Reviews, profiles and news about movies in Chicago

Review: Land Ho!

Comedy, Recommended No Comments »

12RECOMMENDED

Martha Stephens and Aaron Katz’s understated “Land Ho!” propels a couple of older men, former brothers-in-law, on a late-in-life adventure in the wilds of Iceland. Or is that the “milds of Iceland”?  Colin (Paul Eenhoorn, “Martin Bonner”) and Mitch (Earl Lynn Nelson, “Passenger Pigeons,” “Eastbound and Down”) are very different men. Colin’s a mild Australian, Mitch a boisterous teller of tall tales and vulgar jokes. But each brings something out of each other in the craggy, punishing landscape, with happily unexpected results. The comedy arises from the personalities of the characters (and reportedly, the actors’ own lives) rather than their circumstances, creating a sense of both verisimilitude and sincerity. The men are late in life, but “Land Ho!” is no bucket-list gag fest. Read the rest of this entry »

Review: Jealousy

Drama, Recommended, Romance, World Cinema No Comments »

Jealousy - Still 5 RECOMMENDED

(La Jalousie) At the age of sixty-five, Philipe Garrel’s bittersweet wisps of black-and-white found love and lost love grow ever more specific and tender. The charcoal-rendered “Jalousie” is one of his best, in a recent run of fine work, beginning with 2004’s “Regular Lovers,” “Frontier of Dawn” (2005) and “That Burning Summer” (2011). The closer the films approach mere sketches, the more languid, yet electric they become. The widescreen images by eighty-year-old Willy Kurant (“Masculin-Féminin,” “The Immortal Story,” “Pootie Tang”) are gloriously simple, timeless in their open but specific framing. It’s geometry as suffering. Garrel identifies the look this way:  “For my preceding film, ‘That Burning Summer,’ which is in color, I asked Willy Kurant for a gouache effect, rather than an oil paint effect like most color images in cinema. And here, in black and white, I asked him for charcoal, rather than black pencil.” Read the rest of this entry »

Meditations in an Emergency: Ira Sachs on “Love is Strange”

Drama, Recommended, Romance No Comments »

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By Ray Pride

Ira Sachs’ quiet, measured “Love is Strange” captures a forced separation of a couple who’ve been together for thirty-nine years, a painter and a music instructor, played by John Lithgow and Alfred Molina. After their marriage, Molina’s character loses his job as a music teacher at a Catholic school, and they’re separated after having to sell their apartment, settling, for at least a brief time, into the lives of their extended families.

Drama seeps in, sensation is suggested. The film’s quietly detailed, lived-in, loved-in feel is both emotionally specific and painterly in its suggestive formal sensations. (Sachs cites American painter Fairfield Porter as a key visual touchstone.) Among his cast, which extends two generations, each figure walks in geometry. Each character has a specific fashion of holding space. “Love is Strange” is about love and about family and about the necessity of generations sharing knowledge and secrets, yet there’s not a line of dialogue that announces this. “Love is Strange” also bears the acuteness, the precision of the era the characters would have lived through. Buried deep beneath the surfaces, surely there are submerged fragments of Frank O’Hara and his fragrant, antic verse as well as the lore of the painters who frequented and illuminated the interior life of lairs like the Cedar Tavern. The succession of setting and framings are beautiful for their precision and coolness, from strong design rather than a prurient glow.  (Cinematographer Christos Voudouris’ credits include “Alps” and “Before Midnight”; production designer Amy Williams repeats from Sachs’ “Keep The Lights On.”) Read the rest of this entry »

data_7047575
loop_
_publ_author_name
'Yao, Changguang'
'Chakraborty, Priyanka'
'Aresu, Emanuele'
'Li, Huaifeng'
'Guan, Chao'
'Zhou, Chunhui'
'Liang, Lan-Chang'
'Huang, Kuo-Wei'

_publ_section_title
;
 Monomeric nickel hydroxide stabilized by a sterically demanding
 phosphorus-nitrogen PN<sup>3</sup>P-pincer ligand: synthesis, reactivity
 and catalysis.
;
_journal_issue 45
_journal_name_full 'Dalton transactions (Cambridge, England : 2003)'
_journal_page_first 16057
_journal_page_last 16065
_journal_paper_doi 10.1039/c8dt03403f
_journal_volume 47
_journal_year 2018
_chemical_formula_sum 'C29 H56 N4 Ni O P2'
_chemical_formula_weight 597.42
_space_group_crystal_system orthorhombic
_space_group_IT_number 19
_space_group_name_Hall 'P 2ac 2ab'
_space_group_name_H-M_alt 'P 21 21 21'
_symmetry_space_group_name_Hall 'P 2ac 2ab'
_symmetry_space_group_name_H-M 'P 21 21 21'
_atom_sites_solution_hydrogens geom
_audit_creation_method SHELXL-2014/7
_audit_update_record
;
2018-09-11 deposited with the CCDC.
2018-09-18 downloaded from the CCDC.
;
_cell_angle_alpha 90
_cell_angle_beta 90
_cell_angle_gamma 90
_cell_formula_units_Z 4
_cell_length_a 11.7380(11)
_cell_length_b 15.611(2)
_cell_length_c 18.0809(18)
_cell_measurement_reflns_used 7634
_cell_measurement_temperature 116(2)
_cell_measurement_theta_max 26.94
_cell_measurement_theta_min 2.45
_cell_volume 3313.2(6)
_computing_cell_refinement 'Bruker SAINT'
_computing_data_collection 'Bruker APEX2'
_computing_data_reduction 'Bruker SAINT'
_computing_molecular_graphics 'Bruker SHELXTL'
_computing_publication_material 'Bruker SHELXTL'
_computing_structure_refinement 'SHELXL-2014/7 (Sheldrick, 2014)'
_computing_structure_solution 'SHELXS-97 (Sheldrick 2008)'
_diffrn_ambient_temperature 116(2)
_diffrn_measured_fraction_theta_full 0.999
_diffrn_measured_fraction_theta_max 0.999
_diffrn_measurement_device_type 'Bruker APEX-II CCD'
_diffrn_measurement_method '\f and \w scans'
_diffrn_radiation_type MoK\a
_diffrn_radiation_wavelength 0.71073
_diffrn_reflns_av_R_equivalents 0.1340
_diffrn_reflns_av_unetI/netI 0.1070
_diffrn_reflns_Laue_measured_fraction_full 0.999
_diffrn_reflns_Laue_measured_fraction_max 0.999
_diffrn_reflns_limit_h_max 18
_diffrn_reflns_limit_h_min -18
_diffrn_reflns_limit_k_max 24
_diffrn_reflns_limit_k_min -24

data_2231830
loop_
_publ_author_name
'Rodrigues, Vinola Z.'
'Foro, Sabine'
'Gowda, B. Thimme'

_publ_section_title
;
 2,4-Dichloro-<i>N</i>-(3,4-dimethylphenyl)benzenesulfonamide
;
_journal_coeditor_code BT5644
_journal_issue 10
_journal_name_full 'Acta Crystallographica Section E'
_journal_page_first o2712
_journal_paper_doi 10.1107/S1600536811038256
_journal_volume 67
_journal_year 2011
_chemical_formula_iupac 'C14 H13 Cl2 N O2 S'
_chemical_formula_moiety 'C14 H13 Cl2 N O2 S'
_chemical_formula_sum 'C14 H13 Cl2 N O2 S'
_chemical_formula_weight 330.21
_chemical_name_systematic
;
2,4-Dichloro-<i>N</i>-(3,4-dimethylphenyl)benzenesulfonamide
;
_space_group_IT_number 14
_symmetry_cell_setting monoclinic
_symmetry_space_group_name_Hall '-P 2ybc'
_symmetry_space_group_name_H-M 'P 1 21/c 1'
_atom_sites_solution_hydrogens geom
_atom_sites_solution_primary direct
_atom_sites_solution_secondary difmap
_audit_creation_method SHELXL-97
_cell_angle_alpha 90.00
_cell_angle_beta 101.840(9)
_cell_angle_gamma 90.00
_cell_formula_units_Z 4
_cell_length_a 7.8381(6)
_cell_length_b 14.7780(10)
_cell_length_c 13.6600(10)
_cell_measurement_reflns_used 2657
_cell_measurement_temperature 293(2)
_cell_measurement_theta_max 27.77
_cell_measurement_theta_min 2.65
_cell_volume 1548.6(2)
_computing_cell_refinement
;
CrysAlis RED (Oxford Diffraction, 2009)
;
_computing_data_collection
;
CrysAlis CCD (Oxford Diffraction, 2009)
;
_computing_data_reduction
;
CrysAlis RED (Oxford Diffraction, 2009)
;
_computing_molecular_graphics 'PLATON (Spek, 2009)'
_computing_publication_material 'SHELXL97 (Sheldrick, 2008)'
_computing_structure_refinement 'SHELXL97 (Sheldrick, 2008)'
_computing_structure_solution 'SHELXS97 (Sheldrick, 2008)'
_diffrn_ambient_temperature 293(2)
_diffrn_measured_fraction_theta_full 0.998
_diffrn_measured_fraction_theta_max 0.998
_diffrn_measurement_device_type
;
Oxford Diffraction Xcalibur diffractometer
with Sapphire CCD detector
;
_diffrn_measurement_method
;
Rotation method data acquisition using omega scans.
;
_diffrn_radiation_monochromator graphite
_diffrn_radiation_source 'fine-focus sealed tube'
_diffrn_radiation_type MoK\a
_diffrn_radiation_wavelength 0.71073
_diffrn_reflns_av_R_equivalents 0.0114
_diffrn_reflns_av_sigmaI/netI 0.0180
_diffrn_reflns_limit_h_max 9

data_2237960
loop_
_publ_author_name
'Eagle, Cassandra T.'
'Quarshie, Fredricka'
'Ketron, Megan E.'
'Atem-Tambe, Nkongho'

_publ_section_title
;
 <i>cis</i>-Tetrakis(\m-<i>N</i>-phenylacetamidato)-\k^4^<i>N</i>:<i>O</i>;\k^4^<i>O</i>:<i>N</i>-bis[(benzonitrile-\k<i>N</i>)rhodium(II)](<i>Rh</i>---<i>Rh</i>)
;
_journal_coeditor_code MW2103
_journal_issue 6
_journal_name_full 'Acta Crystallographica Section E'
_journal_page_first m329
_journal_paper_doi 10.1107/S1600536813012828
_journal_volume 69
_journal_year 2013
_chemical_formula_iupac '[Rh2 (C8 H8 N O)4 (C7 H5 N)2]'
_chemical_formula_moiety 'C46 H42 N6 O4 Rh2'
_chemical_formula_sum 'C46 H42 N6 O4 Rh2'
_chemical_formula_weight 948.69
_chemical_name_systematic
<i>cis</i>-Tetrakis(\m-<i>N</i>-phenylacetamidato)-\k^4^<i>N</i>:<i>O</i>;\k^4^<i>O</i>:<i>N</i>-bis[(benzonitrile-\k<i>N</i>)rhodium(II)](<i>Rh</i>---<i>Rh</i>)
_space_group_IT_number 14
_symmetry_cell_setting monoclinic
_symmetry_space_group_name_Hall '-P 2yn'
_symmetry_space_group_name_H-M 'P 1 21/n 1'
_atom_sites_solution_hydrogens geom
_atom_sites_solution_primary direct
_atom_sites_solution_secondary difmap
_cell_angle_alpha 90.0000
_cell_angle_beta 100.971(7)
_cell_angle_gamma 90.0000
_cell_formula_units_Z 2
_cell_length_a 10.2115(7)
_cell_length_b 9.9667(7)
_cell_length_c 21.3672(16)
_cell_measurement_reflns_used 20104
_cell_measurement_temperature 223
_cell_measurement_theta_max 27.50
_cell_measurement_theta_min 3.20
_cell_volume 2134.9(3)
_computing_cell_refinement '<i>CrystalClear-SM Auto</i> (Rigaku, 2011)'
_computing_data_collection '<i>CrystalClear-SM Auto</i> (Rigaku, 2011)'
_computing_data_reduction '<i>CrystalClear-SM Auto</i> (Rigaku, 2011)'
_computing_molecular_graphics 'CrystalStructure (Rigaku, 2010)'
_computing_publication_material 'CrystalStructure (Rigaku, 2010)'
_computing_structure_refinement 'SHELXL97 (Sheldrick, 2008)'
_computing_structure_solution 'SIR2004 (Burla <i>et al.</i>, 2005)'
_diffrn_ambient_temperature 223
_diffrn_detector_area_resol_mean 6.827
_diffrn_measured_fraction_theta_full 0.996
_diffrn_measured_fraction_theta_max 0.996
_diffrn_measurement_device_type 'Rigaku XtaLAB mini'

Interview With a Paleontologist: Peter Larson On Sue And “Dinosaur 13″

Documentary, Recommended, Romance 1 Comment »
DINOSAUR 13 © Ray Pride

Sue, Peter Larson/Photo: Ray Pride

RECOMMENDED

Todd Douglas Miller’s engaging, sometimes enraging feature documentary debut, “Dinosaur 13” chronicles a decade of legal battles over one of the great finds of natural history—the largest, most complete Tyrannosaurus Rex ever excavated. That T-Rex, of course, is “Sue,” star attraction at the Field Museum since 2000. Amiable paleontologist Peter Larson and a team from the Black Hills Institute made the discovery in 1990, but museums, the government, Native American tribes and other paleontologists challenged possession of the dinosaur. And it only grew worse after that, as the film explores. Shot widescreen like a Western, “Dinosaur 13” is a study of curiosity, investigation and a search for justice. But, as Miller tells me one sunny afternoon at the Field, “In the guise of a ninety-five-minute film you have to focus on a story, and for us, it was one man’s passionate pursuit of his girlfriend, his first love and it just happens to be a dinosaur.”

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Review: Venus In Fur

Comedy, Drama, Recommended No Comments »

Venus In Fur Still 4RECOMMENDED

“There is something in sadomasochism which is not dissimilar to theatre,” Roman Polanski ventures in the press kit for his adaptation of David Ives’ “Venus In Fur” (based on Leopold von Sacher-Masoch’s novella). “You become a director in your own fantasies, you play a part, you get somebody else to play a part. That theatricality is something the film plays with, that play within a play: a place where domination and submission, theater and real life, characters, reality and fantasy, all meet, switch places and blur boundaries.” While “Venus In Fur” takes place almost entirely within the confines of a single theater stage, even Polanski’s other movies, in larger, wider worlds, also sally with subterfuge, consider the shimmering of identities, the salvage of self by throwing oneself wholeheartedly into what seems the annihilation of oneself. So? Polanski, like many a great artist, is also a great narcissist and in the end, the work is about himself. Or in this case, his wife of twenty-four years, Emmanuelle Seigner, arriving in a lightning storm, late to an audition, embodying the vitality of the character she is about to read, and for the play’s director, sex itself. Read the rest of this entry »